Like millions of others who don't give a rat's ass about copyright, I hope you join me. Make Art, Not Law.


Question Copyright | QuestionCopyright.org | 2013-12-08 19:39:01

Nick Bilton's Hatching Twitter tells of four friends who became rivals in the claim for having "founded" Twitter. (A recurring narrative well captured in the 2001 film Startup.com.) Even beyond founding, others can claim to have "invented" something twitter-like before Twitter, including myself!

Unlike the vision of Ev Williams who conceived the focus of micro-blogging as real-time events experienced and Jack Dorsey who conceived of it as broadcasting updates about one's self, I was focused on sharing stuff I had done.

Over ten years ago I wrote up what I thought were the important requirements for a busy sponge

I spend a lot of my time typing things into various interfaces: such as a log of important/useful things I've done during the day, an outline of things I need to do, a list of interesting links and my thoughts on them, web site passwords, proto-ideas and scribbles, annotations/comments on things I've read, and travel information. Some of these things are stored in (different) html pages and some in (different) flat text files, and I use different editors/browsers for these files! I'd like to have a single easy to use interface for entering all these things. This will require a data store/model, an interface, and perhaps some syntactical conventions for easy freeform entry..

This was when I worked at the W3C and was motivated, in part, by our weekly meetings in which we shared our "two minutes." I wanted a way to capture stuff I had done and share it with my colleagues. Once I had a way to capture these events, I naturally created an RSS feed that my peers could subscribe to.

Since then the tool has evolved to do many things for me, most importantly capturing bibliographic data about Web sources for my online ethnographies and histories. For the past couple of years, I've thought I should send some of my stream of busy to Twitter and/or Google+. I prefer to use Google+, but they've so far refused to create an API for creating Plus status updates. With the semester winding down, I finally gave Twitter a go via the nice command line tool twidge. Hence, busy now has an option to send an update to twitter.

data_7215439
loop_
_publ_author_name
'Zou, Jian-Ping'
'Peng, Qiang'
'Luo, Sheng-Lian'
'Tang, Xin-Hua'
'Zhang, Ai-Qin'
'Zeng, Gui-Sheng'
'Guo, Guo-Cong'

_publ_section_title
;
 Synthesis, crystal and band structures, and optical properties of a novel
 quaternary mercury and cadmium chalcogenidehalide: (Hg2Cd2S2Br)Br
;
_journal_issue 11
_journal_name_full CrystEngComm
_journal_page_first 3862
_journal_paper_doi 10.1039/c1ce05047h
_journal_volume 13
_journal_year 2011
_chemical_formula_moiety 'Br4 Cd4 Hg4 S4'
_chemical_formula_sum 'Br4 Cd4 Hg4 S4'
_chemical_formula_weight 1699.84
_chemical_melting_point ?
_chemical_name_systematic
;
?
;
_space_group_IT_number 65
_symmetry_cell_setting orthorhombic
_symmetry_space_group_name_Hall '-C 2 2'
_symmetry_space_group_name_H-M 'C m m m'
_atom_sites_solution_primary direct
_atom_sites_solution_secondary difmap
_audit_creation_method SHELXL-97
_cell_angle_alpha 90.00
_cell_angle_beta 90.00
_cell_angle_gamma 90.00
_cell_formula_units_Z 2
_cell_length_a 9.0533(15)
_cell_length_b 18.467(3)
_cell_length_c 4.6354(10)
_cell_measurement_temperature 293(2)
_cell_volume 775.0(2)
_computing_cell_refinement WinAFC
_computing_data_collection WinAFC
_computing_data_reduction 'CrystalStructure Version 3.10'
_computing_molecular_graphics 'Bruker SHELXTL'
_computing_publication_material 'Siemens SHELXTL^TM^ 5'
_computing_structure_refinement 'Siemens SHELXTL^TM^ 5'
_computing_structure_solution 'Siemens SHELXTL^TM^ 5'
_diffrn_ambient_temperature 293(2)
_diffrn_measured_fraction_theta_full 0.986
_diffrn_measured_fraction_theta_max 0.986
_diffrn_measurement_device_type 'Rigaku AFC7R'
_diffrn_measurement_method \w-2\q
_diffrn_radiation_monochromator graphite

def yasn_publish(comment, title, url, tag):
    comment_delim = ": " if comment else ""
    comment = comment + comment_delim + title
    comment_room = 140 - len(comment) - len(tag) - len(url)
    if comment_room < 0:    # the comment is too big
        comment = comment[0:-17] + '...' # url will be shortened to 20 chars
    message = "%s %s #%s" %(comment, url, tag)
    call(['twidge', 'update', '%s' %message]) # tweet via twidge

Josh Reagle | Open Codex | 2013-12-07 00:00:00

It's been a little over a month since the November 6th fire that destroyed the scanning center building at the Internet Archive.  No one was hurt, but as Archive founder Brewster Kahle wrote in a blog post from November 6th (emphasis added):

We lost maybe 20 boxes of books and film, some irreplaceable, most already digitized, and some replaceable.   From our point of view this is the worst part.   We lost an array cameras, lights, and scanning equipment worth hundreds of thousands of dollars.  Insurance will cover some but not all of this.

The Internet Archive is far more important to the long-term interests of Internet users than, say, Facebook, and they'll make a little go a long way.  If you can, please donate to help them recover and grow.  I just sent in a check for $200 -- which really means $800 for the Archive, because...